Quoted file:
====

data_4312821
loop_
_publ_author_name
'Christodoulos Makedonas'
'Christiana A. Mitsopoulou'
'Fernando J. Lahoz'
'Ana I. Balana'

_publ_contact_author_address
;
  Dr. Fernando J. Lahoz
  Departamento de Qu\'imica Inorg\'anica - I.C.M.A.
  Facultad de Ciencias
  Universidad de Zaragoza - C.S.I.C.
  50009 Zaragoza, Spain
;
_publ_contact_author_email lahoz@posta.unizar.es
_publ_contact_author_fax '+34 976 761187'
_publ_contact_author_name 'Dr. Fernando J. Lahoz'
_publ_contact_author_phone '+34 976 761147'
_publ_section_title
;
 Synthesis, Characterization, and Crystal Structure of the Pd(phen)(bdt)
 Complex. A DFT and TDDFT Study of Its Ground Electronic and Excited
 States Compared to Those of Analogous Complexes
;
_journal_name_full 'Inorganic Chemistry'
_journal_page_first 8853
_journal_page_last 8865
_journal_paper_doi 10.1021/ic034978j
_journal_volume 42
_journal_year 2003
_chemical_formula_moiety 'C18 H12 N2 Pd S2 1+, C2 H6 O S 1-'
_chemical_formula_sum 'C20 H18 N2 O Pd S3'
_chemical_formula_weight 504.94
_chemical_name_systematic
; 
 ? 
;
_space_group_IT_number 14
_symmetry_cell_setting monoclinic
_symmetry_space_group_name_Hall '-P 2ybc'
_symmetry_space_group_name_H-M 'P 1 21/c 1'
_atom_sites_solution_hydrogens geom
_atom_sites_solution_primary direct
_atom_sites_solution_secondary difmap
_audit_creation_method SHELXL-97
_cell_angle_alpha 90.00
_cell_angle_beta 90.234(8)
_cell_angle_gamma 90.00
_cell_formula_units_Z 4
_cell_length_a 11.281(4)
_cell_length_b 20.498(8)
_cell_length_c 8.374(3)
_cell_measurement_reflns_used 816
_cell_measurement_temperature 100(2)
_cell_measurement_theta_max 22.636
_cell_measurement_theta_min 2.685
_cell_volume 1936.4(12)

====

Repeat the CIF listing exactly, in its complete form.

data_4312821
loop_
_publ_author_name
'Christodoulos Makedonas'
'Christiana A. Mitsopoulou'
'Fernando J. Lahoz'
'Ana I. Balana'

_publ_contact_author_address
;
  Dr. Fernando J. Lahoz
  Departamento de Qu\'imica Inorg\'anica - I.C.M.A.
  Facultad de Ciencias
  Universidad de Zaragoza - C.S.I.C.
  50009 Zaragoza, Spain
;
_publ_contact_author_email lahoz@posta.unizar.es
_publ_contact_author_fax '+34 976 761187'
_publ_contact_author_name 'Dr. Fernando J. Lahoz'
_publ_contact_author_phone '+34 976 761147'
_publ_section_title
;
 Synthesis, Characterization, and Crystal Structure of the Pd(phen)(bdt)
 Complex. A DFT and TDDFT Study of Its Ground Electronic and Excited
 States Compared to Those of Analogous Complexes
;
_journal_name_full 'Inorganic Chemistry'
_journal_page_first 8853
_journal_page_last 8865
_journal_paper_doi 10.1021/ic034978j
_journal_volume 42
_journal_year 2003
_chemical_formula_moiety 'C18 H12 N2 Pd S2 1+, C2 H6 O S 1-'
_chemical_formula_sum 'C20 H18 N2 O Pd S3'
_chemical_formula_weight 504.94
_chemical_name_systematic
; 
 ? 
;
_space_group_IT_number 14
_symmetry_cell_setting monoclinic
_symmetry_space_group_name_Hall '-P 2ybc'
_symmetry_space_group_name_H-M 'P 1 21/c 1'
_atom_sites_solution_hydrogens geom
_atom_sites_solution_primary direct
_atom_sites_solution_secondary difmap
_audit_creation_method SHELXL-97
_cell_angle_alpha 90.00
_cell_angle_beta 90.234(8)
_cell_angle_gamma 90.00
_cell_formula_units_Z 4
_cell_length_a 11.281(4)
_cell_length_b 20.498(8)
_cell_length_c 8.374(3)
_cell_measurement_reflns_used 816
_cell_measurement_temperature 100(2)
_cell_measurement_theta_max 22.636
_cell_measurement_theta_min 2.685
_cell_volume 1936.4(12)